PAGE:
A couple of months ago, I sat down over lunch with a group of Cystic Fibrosis Foundation officials.
They explained they needed someone to serve as honorary chairman of the Great Strides fundraising walk at Lowry Park Zoo, and I immediately rattled off the names of some famous people who might meet their needs.
"Actually, Ernest, we thought you would be good," they said in happy unison.
Really? I accepted, largely because I found the offer flattering. A major foundation that prides itself on delivering 90 percent of every dollar to research wanted my help. Wow. After years of writing about nonprofit efforts, this would be my turn to play a part in helping.
Plus, I wrote about CF last year and met an engaging young man named Stratton Patterson. I admire Stratton's courage in the face of this debilitating disease, and I loved his honest "I have a bad attitude about CF."
So I took all those warm and fuzzy feelings and plunged ahead, seeking donations from friends and family.
In hindsight, I have only one question for the foundation: Why didn't you ask me to do this in 2004 when people were throwing around money like it was confetti on VJ Day?
Nope, I didn't get a chance to take advantage of a robust economy. I had to solicit funds during one of the worst declines in recent memory.
Thanks a lot, CF.
Of course, it was supposed to be so simple. Send out some e-mails from my tailored CF Web site (www.cff.org/Great_Strides/ErnestHooper) and watch the dollars roll in.
I didn't know some of my friends simply would decline to reply, and others would even go so far as to change their e-mail addresses.
I tried calling some of the folks I didn't hear from, and one former friend picked up and emulated a recording: I'm sorry, this number no longer accepts calls from Ernest Hooper. Click.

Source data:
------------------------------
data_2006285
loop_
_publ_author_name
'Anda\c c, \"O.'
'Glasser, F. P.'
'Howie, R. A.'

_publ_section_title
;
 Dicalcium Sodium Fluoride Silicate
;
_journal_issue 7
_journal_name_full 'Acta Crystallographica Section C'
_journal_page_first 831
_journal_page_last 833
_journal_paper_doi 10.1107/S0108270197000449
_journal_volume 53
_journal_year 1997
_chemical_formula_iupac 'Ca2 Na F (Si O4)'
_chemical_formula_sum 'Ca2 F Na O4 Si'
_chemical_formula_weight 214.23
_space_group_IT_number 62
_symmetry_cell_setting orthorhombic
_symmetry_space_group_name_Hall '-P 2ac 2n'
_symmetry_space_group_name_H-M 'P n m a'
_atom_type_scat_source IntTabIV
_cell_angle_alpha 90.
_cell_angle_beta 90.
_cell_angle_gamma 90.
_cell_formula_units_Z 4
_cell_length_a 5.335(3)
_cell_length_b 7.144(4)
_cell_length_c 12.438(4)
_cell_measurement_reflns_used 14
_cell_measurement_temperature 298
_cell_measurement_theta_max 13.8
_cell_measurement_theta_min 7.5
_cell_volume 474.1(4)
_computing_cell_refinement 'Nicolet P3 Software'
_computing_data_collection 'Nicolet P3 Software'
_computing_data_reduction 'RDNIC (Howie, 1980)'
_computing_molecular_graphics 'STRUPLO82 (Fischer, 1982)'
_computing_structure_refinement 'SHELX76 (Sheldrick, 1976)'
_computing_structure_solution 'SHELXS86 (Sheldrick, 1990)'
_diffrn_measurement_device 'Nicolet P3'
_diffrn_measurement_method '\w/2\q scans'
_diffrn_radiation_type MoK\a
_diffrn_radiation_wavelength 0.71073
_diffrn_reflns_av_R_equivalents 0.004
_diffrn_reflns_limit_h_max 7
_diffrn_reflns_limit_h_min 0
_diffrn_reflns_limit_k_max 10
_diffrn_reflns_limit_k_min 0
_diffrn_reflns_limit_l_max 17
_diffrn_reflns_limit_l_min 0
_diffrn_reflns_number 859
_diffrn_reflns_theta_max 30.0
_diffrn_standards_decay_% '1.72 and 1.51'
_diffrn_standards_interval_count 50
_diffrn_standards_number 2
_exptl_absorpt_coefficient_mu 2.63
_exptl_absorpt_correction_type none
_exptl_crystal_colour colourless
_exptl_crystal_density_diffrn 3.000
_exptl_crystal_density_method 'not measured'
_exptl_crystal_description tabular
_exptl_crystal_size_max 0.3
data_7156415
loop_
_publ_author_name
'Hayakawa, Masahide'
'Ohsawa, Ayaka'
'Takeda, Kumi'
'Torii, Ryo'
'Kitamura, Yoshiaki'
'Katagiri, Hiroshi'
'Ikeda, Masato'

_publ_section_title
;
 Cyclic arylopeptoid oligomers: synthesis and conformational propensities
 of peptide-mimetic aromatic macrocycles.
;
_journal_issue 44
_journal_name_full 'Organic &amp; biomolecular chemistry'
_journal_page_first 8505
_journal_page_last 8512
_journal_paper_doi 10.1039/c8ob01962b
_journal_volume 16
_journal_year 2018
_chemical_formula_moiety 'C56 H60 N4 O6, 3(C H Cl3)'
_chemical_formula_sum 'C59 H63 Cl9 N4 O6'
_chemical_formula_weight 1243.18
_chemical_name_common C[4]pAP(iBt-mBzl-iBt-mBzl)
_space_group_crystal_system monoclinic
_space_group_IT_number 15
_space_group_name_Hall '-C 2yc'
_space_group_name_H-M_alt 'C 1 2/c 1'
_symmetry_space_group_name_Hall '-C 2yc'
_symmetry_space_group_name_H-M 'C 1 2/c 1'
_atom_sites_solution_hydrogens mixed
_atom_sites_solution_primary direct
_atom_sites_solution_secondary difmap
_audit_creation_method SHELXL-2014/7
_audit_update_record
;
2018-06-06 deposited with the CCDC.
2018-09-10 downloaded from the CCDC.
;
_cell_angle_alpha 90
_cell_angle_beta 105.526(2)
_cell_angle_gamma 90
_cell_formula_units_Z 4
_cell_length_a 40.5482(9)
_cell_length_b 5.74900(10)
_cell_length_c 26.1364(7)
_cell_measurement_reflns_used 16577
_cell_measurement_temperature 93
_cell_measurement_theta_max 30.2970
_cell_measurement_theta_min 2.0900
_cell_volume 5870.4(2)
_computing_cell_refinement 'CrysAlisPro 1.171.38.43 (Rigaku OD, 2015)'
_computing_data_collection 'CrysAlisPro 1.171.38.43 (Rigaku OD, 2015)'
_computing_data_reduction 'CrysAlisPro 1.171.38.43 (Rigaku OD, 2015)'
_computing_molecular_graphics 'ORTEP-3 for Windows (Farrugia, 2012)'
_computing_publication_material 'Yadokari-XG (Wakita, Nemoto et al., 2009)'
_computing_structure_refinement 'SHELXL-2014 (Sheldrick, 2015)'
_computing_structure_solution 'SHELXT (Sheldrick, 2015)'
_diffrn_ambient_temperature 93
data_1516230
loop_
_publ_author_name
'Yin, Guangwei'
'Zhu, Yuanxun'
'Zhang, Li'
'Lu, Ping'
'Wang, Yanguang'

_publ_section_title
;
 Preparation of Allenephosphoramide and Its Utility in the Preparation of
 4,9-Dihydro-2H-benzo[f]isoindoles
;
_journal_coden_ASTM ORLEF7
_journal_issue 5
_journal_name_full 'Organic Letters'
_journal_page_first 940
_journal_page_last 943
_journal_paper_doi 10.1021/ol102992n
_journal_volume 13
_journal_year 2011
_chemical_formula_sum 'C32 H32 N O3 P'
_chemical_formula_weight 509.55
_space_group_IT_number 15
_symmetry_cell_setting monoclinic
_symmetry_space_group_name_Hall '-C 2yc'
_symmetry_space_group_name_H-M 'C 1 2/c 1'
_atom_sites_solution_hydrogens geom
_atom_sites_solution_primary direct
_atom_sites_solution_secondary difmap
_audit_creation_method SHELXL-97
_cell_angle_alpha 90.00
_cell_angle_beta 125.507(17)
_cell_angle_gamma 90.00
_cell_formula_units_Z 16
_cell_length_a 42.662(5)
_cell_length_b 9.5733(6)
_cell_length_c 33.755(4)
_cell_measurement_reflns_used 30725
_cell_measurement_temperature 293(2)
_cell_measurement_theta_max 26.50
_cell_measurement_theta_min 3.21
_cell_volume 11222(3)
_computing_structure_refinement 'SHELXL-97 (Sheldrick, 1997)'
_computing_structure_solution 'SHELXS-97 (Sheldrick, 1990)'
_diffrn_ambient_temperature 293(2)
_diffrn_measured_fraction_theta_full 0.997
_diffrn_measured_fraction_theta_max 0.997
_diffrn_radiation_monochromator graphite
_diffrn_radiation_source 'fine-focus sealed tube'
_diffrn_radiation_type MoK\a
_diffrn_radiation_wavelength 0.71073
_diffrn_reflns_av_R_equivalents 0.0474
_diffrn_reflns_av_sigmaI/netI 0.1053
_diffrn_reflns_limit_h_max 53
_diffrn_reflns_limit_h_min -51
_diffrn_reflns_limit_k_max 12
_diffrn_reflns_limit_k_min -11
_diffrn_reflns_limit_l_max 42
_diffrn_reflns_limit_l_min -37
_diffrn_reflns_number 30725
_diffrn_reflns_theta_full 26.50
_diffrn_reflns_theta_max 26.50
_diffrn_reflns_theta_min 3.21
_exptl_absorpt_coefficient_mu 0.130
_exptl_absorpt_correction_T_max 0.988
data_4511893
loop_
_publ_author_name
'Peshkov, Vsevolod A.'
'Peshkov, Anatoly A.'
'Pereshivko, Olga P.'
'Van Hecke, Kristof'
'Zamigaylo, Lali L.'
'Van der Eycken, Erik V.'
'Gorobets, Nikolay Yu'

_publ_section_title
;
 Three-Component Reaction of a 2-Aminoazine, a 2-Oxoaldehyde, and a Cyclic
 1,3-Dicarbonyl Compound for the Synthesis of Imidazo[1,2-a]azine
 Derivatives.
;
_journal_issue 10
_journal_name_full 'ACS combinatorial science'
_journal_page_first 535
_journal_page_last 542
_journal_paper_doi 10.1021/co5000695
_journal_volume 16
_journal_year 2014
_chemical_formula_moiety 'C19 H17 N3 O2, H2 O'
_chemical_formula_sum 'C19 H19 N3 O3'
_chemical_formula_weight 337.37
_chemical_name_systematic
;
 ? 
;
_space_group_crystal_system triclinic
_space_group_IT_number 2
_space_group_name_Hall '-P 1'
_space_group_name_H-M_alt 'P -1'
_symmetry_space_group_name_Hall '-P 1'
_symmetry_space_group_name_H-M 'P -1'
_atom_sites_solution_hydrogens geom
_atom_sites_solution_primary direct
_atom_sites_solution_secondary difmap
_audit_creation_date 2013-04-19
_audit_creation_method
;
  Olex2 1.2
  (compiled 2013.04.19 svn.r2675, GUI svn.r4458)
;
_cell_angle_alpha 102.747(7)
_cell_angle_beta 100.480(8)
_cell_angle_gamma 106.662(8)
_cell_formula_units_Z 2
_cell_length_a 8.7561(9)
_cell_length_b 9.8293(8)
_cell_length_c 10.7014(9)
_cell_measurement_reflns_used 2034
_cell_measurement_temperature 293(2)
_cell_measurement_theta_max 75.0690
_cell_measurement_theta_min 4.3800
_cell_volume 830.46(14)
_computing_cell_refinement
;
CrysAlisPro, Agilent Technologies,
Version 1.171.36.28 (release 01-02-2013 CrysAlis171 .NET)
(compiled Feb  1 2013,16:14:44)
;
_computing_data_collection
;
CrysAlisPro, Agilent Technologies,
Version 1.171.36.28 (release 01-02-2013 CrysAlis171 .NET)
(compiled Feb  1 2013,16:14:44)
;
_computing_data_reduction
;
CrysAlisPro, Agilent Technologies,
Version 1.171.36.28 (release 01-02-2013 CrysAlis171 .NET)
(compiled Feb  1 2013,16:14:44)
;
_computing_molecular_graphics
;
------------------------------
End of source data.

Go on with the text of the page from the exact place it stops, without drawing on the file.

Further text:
Okay, I'm joking. Slightly. The truth is that asking people for donations can be daunting, even when it's for a great cause. You worry about wounding friendships, because many see charity as a private decision.
People have to find it in their hearts to lend a hand, and if they don't — or if they can't — I can live with that.
I also can live with the friends and family members who have stepped up to donate. You can't exactly call me a rainmaker, but I've been overwhelmed by the generosity of some folks. I'm truly grateful because the money will help further research — and it makes it look like I'm somebody.
What pleases me most, however, are the folks who will come out to Lowry Park Zoo Saturday for Great Strides. Nearly 50 teams have registered for the event, and they expect to raise more than $100,000.
Whenever someone says it's not about the money, it's usually about the money. Certainly, that's the case here. But it's not all about the money. If you can't donate a dime but come out to the zoo, you can show the CF patients and their families the community supports their everyday battle.
Plus, we're going to have fun.
That's all I'm saying.